Music licensing regulations could force Melbourne’s gay and lesbian bootscooting troupe out of next year’s Pride March.
The New Frontier Dance Association said the costs involved in licensing music means they are unable to perform to their chosen tracks.
NFDA spokeswoman Monika Pocervina said the group had tried to dance to music played at Pride March in past years, but members were disenchanted at not being able to clog and bootscoot to their favourite country tunes.
-œThey play doof-doof music and we can dance to some, but we need tracks to bootscoot and boogie to that people know, she said.
The NFDA group draws strong crowds at Pride March, Midsumma and ChillOut.
-œPride is a bit of a question mark with us for next year. People are saying if there’s no music we can dance to, we’re not coming, Pocervina said.
-œWe can’t afford to use our own country music CDs that we buy at the shops. I’ve been line dancing for years and I’ve never come across this.
The NFDA is a voluntary group and although it holds an Australasian Performing Rights Association (APRA) licence for their regular events, it could have to pay hundreds of dollars for Pride March to have an additional Phonographic Performance Company of Australia (PPCA) licence.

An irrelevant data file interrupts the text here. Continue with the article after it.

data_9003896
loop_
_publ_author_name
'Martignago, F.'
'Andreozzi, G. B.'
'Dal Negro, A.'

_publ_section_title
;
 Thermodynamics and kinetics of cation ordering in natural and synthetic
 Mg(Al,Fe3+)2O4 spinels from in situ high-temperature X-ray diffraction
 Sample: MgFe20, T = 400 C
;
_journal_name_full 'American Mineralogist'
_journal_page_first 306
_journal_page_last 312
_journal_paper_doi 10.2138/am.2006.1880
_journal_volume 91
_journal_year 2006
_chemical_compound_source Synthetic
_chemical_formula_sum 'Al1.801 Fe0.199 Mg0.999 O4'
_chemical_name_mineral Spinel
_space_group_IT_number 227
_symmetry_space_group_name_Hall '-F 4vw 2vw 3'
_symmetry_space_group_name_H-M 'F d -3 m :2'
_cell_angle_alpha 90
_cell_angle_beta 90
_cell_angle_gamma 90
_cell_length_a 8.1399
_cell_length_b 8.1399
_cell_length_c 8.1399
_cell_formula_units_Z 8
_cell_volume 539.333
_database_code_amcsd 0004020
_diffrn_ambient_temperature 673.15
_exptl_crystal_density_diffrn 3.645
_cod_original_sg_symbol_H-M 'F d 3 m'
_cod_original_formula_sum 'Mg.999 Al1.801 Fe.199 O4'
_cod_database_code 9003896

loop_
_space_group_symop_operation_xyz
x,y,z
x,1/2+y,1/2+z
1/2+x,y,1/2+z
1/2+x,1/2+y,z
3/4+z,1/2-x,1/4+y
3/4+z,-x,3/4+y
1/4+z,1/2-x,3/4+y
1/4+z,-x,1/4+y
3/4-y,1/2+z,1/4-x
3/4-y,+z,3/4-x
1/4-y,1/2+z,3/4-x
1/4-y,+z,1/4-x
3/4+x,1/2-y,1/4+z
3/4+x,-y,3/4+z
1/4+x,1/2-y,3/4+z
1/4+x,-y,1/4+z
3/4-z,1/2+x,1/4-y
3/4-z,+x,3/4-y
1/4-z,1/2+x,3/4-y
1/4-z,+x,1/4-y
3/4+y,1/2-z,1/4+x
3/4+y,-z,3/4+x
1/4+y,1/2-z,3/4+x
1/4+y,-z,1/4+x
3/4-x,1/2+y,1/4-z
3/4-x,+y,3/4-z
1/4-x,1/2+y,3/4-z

-œWe will plod along, but it’s hard enough getting other things paid from our own pocket, Pocervina said. -œWe think Pride should help pay the gap because they are the event organisers.
Pride March president Brett Hayhoe said it was an issue most groups in the parade had dealt with two years ago when Pride was forced to impose restrictions in response to Mardi Gras having to repay thousands of dollars in music royalties.
Pride March now exclusively uses tracks from music label Vinyl Pusher, which waives licensing fees for the march day.
Hayhoe said Pride March does not have the money to license every group taking part.
-œFor us to get a blanket licence would cost us thousands -” it’s just too much, he said.
Hayhoe said NFDA still had the option of going direct to the record company to sort out a deal.
Groups marching in Pride March are responsible for licensing their own music with APRA and the PPCA if not from Vinyl Pusher.
Midsumma general manager Adam Lowe said Midsumma works with APRA and the PPCA and pays a number of tariffs, including one for background music.

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